Objectives: To explore whether existence of long-lasting partial immunity against reinfection with Chlamydia trachomatis is necessary to explain C. trachomatis prevalence patterns by age and sexual risk, and to provide a plausible estimate for the effect size, defined here as a reduction in susceptibility to reinfection. Methods: A population-based mathematical model was constructed to describe C. trachomatis natural history and transmission dynamics by age and sexual risk. The model was parameterised using natural history, and epidemiological and sexual behaviour data, and applied for UK and US data. Sensitivity analyses were conducted to assess the robustness of predictions to variations in model structure and to examine the impact of alternative assumptions for the mechanism underlying partial immunity. Results: Partial immunity against reinfection was found necessary to explain observed C. trachomatis prevalence patterns by age and sexual risk. The reduction in susceptibility to reinfection was estimated at 93% using UK data (95% uncertainty interval (UI)=88%-97%) and at 67% using US data (95% UI=24%-88%). The model-structure sensitivity analyses affirmed model predictions. The immunity-mechanism sensitivity analyses suggested a mechanism of susceptibility reduction against reinfection or a mechanism of infectious-period duration reduction upon reinfection. Conclusions: A strong long-lasting partial immunity against C. trachomatis reinfection should be present to explain observed prevalence patterns. The mechanism of immunity could be either a reduction in susceptibility to reinfection or a reduction in duration of infection on reinfection. C. trachomatis infection appears to naturally elicit a strong long-lasting immune response, supporting the concept of vaccine development.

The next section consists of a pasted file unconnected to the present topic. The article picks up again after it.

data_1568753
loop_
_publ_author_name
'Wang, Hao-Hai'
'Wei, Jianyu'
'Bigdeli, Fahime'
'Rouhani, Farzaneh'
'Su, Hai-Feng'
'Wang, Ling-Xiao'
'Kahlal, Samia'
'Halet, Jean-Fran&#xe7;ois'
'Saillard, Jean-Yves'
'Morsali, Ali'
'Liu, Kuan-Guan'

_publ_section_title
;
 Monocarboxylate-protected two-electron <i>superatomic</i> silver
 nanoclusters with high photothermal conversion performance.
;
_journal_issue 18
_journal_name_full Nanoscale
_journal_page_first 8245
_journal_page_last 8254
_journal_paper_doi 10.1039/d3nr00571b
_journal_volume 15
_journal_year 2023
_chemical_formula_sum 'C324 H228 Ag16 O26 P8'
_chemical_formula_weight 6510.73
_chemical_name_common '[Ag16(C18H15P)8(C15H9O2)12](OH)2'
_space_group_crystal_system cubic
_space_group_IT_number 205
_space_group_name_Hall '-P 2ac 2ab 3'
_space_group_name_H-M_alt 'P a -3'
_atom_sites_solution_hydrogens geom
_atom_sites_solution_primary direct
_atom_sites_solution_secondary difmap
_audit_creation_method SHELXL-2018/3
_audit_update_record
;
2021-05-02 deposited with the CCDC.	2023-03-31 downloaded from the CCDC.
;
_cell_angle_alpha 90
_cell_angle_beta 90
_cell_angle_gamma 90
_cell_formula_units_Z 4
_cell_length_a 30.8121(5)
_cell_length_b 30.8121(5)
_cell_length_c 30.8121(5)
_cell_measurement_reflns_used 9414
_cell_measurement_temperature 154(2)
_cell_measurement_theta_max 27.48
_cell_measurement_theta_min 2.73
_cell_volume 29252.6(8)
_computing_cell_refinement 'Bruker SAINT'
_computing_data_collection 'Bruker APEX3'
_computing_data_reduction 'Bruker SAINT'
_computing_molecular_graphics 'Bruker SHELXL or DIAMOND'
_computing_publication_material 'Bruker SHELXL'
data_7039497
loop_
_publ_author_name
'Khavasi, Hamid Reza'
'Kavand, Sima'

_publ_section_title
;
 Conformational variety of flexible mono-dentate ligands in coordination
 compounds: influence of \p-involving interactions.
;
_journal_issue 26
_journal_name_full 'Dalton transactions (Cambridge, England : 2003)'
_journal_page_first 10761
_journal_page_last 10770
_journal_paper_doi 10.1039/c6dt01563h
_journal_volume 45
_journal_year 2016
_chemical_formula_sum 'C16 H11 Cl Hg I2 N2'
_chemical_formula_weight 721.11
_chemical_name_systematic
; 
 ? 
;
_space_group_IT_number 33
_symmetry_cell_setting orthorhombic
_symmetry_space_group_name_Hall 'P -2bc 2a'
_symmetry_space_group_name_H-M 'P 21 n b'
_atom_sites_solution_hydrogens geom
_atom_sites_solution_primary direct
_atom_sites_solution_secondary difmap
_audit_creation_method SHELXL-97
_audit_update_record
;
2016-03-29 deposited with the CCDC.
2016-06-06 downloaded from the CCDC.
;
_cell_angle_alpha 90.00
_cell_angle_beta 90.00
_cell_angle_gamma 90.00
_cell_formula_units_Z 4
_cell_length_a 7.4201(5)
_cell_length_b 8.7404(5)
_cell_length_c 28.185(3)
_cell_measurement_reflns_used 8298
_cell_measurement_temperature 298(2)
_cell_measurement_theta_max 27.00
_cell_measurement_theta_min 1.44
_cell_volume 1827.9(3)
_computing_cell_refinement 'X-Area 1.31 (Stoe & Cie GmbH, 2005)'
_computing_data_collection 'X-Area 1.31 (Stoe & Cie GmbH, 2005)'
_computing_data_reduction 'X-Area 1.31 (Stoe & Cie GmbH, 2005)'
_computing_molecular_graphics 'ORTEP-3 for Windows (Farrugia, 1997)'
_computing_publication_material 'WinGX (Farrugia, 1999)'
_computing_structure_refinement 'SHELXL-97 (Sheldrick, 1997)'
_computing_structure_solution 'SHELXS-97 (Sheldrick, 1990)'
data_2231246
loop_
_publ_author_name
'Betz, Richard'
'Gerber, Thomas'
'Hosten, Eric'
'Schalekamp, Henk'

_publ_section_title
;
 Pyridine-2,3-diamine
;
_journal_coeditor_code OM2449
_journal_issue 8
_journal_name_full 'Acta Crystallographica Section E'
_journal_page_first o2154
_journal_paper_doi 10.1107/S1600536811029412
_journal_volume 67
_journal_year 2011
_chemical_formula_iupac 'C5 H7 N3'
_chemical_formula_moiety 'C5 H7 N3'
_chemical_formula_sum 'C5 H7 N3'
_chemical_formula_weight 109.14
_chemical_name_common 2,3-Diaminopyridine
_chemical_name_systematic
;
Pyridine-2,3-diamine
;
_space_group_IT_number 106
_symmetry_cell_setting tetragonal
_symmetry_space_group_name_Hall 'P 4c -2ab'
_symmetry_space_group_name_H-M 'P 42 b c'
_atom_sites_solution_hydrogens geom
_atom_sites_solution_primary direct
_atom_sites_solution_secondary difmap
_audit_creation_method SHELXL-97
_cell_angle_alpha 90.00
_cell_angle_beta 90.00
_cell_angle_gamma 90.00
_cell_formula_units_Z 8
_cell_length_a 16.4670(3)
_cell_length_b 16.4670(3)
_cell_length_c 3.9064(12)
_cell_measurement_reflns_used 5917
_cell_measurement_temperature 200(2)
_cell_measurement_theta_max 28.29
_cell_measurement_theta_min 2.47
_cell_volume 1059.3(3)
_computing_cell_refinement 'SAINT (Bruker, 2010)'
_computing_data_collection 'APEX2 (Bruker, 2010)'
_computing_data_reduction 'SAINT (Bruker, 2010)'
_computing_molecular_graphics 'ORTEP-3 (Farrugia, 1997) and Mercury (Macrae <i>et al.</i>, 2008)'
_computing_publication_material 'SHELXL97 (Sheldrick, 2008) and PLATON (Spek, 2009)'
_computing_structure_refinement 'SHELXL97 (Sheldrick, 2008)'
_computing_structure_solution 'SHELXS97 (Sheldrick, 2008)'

- mathematical model.
- sexually transmitted infection
ASJC Scopus subject areas
- Infectious Diseases